Pulling a push type mower is also dangerous, as feet might slip under the mower. Riding mowers are generally more stable when operated up and down the slope. Avoid operating on steep slopes or near ditches to prevent overturning.

Never operate a riding mower on steep slopes by walking alongside the mower as it runs. There is too much risk of losing control.

There is also the danger of objects being thrown from under the mower by the blade, whose tip may be moving as fast as 200 miles per hour. A person struck by a rock or piece of wire thrown with such force could experience severe injury or even death.

Always check the lawn for loose objects which could be thrown by the mower and remove them before starting to mow. For their protection, children, pets or other people should be moved away from the area to be mowed. Safety can be increased by making sure that all the shields are in place on the mower.

Refueling hot engines and smoking while refueling can result in serious burns, often to large portions of the body. Always allow the mower to cool down before refueling, perhaps taking a rest period at the same time. Any gasoline which is spilled should be wiped up immediately. Always refuel outdoors and move away from the fueling location at least 25 feet before starting the engine to avoid igniting fuel vapors which may linger for some time.

Another source of danger is that of carbon monoxide poisoning. Carbon monoxide is a colorless, odorless and tasteless gas. It is absorbed into the bloodstream through the lungs approximately 210 times easier than oxygen, leaving very little oxygen available for body tissues. Whenever an engine is started in an enclosed area, such as a garage, the danger of carbon monoxide poisoning exists. Symptoms include weakness, nausea, headache and visual problems. Any time it is suspected that someone is a victim of carbon monoxide poisoning, move them immediately to fresh air and call a doctor or poison control center for further advice. Always move outdoors before starting the engine so that the dangerous gases cannot accumulate.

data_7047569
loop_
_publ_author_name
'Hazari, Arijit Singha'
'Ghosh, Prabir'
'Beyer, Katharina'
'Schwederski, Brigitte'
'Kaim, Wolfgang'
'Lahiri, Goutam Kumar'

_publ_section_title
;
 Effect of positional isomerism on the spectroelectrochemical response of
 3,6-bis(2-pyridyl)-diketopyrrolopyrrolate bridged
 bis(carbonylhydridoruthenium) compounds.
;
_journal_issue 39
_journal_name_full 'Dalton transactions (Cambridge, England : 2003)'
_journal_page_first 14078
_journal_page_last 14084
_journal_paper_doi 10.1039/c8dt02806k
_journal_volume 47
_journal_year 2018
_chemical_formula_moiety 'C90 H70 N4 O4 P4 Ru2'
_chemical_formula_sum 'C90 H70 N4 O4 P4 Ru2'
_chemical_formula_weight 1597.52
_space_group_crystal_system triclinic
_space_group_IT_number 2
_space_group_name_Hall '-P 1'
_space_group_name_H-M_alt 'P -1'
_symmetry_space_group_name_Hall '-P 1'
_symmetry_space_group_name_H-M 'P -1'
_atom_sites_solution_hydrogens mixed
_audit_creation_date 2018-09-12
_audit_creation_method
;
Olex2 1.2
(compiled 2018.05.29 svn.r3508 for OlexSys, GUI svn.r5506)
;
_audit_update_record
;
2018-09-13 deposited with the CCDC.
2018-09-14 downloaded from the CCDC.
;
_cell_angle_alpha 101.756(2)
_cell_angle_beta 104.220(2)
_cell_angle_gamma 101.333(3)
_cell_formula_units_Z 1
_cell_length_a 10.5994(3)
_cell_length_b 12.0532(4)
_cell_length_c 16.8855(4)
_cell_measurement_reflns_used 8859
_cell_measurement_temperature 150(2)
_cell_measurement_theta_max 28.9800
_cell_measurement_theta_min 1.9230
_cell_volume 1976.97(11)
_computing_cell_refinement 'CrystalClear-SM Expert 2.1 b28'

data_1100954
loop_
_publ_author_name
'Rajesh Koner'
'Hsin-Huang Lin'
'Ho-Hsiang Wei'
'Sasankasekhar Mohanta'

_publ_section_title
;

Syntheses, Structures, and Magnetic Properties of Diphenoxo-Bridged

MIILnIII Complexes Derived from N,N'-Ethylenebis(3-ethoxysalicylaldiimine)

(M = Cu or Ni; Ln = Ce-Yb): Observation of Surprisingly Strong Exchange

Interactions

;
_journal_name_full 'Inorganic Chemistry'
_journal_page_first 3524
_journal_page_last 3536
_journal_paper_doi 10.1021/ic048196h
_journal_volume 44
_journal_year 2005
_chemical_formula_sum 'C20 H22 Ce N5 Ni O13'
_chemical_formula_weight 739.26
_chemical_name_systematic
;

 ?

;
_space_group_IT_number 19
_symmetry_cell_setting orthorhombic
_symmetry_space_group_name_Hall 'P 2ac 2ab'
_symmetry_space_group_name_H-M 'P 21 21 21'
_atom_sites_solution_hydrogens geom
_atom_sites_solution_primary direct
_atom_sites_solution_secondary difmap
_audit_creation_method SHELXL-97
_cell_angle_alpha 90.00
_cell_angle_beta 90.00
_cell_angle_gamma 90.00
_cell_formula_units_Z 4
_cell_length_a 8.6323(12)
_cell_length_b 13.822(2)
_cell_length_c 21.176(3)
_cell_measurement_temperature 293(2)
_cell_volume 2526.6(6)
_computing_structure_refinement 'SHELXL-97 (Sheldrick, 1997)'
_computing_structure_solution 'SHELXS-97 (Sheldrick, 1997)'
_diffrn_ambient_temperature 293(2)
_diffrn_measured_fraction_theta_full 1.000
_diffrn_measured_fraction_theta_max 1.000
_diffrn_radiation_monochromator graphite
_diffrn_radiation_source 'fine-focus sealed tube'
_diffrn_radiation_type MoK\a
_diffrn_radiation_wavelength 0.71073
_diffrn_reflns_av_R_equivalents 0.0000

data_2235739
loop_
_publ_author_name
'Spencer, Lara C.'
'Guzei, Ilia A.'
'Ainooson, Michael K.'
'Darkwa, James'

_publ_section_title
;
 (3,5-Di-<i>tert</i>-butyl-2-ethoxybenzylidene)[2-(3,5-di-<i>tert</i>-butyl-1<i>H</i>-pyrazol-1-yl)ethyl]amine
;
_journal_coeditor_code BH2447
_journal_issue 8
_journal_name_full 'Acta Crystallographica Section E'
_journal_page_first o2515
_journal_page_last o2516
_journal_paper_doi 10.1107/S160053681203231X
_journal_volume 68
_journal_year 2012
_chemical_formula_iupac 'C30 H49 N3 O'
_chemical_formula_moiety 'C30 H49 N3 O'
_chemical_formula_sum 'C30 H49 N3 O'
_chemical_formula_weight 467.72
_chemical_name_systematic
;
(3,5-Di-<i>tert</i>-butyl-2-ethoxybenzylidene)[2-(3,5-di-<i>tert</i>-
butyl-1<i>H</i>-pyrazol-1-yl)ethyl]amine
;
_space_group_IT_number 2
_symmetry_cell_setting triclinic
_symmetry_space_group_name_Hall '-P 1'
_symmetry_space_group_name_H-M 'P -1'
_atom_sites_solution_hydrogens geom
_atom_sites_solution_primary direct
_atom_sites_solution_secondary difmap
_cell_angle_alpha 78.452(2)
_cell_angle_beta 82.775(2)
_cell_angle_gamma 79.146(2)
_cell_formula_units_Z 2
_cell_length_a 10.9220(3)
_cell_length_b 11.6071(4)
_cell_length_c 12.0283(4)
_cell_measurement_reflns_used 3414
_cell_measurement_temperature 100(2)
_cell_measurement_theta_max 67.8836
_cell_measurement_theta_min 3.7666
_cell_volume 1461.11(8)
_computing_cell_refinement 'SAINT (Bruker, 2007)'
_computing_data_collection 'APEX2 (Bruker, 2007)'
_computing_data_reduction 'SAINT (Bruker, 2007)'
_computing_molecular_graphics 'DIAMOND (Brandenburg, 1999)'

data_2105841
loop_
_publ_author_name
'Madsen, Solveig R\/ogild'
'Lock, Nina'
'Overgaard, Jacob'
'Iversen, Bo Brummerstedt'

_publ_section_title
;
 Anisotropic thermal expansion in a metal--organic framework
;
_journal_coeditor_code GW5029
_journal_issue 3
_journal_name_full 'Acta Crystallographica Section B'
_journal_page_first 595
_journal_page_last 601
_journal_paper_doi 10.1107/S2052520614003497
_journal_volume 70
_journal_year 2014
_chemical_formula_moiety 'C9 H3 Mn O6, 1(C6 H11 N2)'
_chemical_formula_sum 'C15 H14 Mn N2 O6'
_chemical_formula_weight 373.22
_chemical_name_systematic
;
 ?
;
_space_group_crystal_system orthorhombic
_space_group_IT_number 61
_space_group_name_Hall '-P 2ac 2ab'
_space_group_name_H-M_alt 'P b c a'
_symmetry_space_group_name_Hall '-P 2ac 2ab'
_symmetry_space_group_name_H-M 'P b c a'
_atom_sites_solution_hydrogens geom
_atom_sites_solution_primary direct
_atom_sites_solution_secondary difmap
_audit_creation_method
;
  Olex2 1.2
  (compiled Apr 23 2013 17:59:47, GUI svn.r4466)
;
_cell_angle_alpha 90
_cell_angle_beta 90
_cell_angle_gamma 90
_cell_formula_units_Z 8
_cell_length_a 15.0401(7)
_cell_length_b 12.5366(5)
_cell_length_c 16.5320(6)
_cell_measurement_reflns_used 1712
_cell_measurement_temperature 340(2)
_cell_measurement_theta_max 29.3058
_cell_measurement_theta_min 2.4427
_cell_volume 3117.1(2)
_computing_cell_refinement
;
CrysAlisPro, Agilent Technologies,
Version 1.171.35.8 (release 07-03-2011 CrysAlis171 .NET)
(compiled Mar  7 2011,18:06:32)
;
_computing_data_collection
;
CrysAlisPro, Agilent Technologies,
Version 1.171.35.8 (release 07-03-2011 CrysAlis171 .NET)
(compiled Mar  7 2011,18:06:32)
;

Keep the blade sharp to reduce the power required and to provide smoother cutting, and run the engine at the lowest speed that will do the job. The lower blade speed will reduce the force with which objects are thrown by the mower while at the same time reducing engine wear.


Print PageEmail PageShareGet Reprints


Top of Page


 
Web Poll  
April 24, 2014
Do you think armed militia and individuals should have joined the protest last weekend concerning the removal of the cattle owned by Cliven Bundy from BLM land in Southern Nevada?
Yes
No
Don't know
Don't care

View Results


Focus on health  
June 1, 2006
Recent Focus
Quick Links
Subscribe via RSS
Related Articles  
Related Stories



Best viewed with Firefox
Get Firefox

© Sun Advocate, 2000-2013. All rights reserved. All material found on this website, unless otherwise specified, is copyright and may not be reproduced without the explicit written permission from the publisher of the Sun Advocate.
Legal Notices & Terms of Use    Privacy Policy    Advertising Info    FAQ    Contact Us
  RSS Feeds    News on Your Site    Staff Information    Submitting Content    About Us